A change in law, but not in fact?
Law and fact, deference and correctness seem no less muddled than ever, as judges begin to interpret the Supreme Court's decision in Sattva Capital Corp v. Creston Moly Corp, 2014 SCC 53. In Sattva Capital, the Court held that pure contractual interpretation matters generally raise issues of mixed fact and law requiring deference, unless it is possible to clearly identify extricable issues of law.
Five days after Sattva Capital was released, the Ontario Court of Appeal, apparently unaware of it, applied a correctness standard to certain contractual interpretation issues in First Elgin Mills Developments Inc. v. Romandale Farms Limited 2014 ONCA 573.
The First Elgin respondents sought a rehearing of the appeal on the basis that the Court applied the wrong standard of review. The panel dismissed the motion, holding that its analysis would not have changed regardless of Sattva Capital, and regardless of the standard applied. (See 2015 ONCA 54) In the view of the Court, the application judge "misapprehended the evidence, reached an interpretation of the agreement that was commercially unreasonable, and improperly implied a term of the agreement when the legal standard for doing so was not met".
But of the errors the Court identified the application judge as having made, which fall into the "mixed fact and law" box and which are packaged up as "extricable issues of law"?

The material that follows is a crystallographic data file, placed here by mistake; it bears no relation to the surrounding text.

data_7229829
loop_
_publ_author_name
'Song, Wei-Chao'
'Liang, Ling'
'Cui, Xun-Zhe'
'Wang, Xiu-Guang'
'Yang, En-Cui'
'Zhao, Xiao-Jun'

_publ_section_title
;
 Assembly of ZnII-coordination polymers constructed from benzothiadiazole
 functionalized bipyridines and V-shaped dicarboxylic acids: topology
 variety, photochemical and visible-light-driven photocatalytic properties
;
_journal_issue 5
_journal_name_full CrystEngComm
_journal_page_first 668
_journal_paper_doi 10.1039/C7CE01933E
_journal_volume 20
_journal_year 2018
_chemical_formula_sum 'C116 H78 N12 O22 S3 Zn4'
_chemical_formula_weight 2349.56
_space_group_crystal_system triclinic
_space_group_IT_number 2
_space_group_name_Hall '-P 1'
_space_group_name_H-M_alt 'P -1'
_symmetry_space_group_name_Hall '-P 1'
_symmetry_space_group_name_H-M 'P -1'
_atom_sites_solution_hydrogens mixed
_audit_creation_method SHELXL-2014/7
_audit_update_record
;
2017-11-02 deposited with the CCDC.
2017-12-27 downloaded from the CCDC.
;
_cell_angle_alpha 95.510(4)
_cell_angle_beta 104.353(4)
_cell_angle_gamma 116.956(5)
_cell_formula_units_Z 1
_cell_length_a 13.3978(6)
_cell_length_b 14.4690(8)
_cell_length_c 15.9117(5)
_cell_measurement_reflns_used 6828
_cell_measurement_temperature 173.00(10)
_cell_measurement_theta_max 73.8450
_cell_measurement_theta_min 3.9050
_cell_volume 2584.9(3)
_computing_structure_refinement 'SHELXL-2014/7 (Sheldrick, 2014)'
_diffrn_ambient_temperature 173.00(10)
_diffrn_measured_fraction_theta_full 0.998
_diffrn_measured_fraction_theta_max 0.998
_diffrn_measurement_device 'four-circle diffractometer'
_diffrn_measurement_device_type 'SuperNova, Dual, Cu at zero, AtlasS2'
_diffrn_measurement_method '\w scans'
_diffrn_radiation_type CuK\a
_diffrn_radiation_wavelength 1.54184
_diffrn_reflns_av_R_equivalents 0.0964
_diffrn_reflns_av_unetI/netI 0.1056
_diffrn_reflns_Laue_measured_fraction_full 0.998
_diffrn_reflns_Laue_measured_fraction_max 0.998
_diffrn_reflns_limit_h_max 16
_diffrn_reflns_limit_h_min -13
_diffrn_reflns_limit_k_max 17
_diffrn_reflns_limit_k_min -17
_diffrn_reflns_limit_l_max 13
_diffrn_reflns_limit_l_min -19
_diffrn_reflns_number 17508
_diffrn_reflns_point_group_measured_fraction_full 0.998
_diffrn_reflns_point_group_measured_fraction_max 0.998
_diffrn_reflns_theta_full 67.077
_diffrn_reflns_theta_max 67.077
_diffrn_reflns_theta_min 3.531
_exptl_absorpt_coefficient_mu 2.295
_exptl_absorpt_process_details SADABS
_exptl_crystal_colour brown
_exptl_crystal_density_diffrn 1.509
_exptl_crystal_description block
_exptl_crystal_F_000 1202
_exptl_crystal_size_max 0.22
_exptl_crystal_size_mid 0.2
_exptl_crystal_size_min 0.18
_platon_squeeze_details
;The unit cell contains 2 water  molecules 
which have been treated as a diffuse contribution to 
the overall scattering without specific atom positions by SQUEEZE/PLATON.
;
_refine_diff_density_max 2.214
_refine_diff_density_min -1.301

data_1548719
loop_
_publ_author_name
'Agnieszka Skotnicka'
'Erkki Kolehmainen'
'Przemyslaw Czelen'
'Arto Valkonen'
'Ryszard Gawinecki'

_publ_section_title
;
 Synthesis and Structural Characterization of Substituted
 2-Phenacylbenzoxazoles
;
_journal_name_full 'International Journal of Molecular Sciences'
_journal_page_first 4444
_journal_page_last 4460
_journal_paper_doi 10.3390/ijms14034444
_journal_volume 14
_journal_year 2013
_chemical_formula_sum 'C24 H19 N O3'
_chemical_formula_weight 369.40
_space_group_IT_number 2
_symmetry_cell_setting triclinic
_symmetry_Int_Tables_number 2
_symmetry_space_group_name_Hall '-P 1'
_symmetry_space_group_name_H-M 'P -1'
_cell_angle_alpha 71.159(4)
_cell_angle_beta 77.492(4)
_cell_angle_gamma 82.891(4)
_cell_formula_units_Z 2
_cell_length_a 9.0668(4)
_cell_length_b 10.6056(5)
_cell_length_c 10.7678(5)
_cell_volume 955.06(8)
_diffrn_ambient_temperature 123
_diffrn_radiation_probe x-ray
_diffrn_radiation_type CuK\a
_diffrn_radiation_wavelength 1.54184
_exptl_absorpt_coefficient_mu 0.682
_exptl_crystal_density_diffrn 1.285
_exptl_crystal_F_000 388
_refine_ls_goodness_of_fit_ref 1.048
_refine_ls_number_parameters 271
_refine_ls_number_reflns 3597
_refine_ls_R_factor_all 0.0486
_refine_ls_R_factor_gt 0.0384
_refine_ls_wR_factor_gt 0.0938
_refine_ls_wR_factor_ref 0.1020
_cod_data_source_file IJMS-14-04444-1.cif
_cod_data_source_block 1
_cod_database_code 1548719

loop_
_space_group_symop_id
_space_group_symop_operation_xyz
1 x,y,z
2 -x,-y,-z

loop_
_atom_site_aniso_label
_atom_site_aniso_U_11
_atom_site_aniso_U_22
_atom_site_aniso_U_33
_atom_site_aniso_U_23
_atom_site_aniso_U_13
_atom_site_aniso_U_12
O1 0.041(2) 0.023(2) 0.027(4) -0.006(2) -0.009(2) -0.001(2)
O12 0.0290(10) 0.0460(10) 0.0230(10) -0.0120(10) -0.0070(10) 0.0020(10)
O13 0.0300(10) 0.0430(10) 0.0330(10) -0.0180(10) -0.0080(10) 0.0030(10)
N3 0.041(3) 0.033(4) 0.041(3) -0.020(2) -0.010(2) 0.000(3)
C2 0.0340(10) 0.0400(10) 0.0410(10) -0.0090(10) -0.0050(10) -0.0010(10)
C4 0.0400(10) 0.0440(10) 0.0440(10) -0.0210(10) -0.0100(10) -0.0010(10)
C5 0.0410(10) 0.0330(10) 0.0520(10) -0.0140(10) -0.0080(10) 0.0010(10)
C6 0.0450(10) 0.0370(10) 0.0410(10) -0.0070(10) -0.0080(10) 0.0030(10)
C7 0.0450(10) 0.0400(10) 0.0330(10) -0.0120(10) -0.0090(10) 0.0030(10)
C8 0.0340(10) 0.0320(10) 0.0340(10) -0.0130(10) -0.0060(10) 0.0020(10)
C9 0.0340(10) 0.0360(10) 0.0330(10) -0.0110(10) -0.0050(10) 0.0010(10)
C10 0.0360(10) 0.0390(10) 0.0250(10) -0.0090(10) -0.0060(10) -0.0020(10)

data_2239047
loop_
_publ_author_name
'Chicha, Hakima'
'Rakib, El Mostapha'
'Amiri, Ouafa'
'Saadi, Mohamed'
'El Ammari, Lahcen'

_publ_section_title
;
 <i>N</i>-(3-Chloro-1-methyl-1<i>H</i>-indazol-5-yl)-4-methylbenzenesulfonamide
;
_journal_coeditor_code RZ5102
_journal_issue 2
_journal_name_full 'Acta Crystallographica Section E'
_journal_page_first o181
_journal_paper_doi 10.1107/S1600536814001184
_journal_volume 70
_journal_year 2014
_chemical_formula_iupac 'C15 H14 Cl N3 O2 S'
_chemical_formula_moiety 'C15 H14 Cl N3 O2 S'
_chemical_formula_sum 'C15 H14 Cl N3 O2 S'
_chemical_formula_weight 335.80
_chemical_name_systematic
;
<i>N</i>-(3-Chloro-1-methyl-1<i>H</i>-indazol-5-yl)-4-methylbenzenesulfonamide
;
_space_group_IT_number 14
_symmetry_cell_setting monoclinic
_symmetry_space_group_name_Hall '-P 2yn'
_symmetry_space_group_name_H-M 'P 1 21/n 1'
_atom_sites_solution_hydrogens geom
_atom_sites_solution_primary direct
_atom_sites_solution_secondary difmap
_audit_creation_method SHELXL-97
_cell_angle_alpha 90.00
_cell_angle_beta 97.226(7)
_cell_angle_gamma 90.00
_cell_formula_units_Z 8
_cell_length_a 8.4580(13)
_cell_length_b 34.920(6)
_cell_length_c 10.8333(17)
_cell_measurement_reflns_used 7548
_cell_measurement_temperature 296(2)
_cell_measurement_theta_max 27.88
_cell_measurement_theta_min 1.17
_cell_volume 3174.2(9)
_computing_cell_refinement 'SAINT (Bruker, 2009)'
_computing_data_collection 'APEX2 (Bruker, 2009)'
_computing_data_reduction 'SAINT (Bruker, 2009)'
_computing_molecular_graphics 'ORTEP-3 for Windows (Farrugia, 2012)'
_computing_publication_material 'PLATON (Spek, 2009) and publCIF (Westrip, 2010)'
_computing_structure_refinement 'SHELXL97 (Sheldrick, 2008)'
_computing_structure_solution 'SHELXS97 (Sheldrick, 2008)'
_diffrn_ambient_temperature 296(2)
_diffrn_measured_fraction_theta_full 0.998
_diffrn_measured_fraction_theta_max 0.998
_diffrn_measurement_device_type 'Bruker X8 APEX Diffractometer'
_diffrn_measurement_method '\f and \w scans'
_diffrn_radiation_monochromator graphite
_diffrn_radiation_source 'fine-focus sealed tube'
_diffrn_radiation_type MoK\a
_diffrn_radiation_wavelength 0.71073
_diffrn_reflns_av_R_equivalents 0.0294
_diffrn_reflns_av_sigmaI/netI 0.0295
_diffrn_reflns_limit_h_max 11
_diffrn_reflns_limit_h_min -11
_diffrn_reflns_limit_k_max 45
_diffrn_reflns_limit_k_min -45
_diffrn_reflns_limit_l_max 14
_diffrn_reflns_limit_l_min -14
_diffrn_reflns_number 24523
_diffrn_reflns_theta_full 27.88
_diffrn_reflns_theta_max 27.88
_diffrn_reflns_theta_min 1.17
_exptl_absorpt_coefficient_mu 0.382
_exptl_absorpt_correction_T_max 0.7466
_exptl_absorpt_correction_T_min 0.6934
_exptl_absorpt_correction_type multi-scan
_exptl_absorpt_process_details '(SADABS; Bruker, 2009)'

The first error, misapprehension of the evidence, appears to describe a factual error that was not entitled to deference because it was infected by palpable and overriding error. But the Court doesn't say that expressly.
The third alleged error, misapplying the test for implication of terms, is probably an extricable error of law. However, the application judge in First Elgin never expressly implied a term into the agreement. Rather, he interpreted the agreement as requiring the price adjustment clause to be determined and executed as of a certain time. The Court of Appeal criticised this as "effectively" implying a term. This pattern of reasoning is apt to blow a hole in Sattva Capital, potentially allowing for any interpretation issue to be repackaged as an extricable issue of law, requiring the correctness standard.
The second error is even more problematic. The Court of Appeal indicated that the trial judge in First Elgin "reached an interpretation of the agreement that was commercially unreasonable." But it is unclear whether the Court is saying that a trial court's assessment of the commercial reasonableness of an interpretation is reviewable on a standard of correctness, or that it is reviewable on a deferential standard, but that this judge made a palpable and overriding error in assessing commercial reasonableness.
Either way, it is difficult to square with the plain intention of Sattva Capital to affirm that issues of pure interpretation are fact-specific and entitled to deference.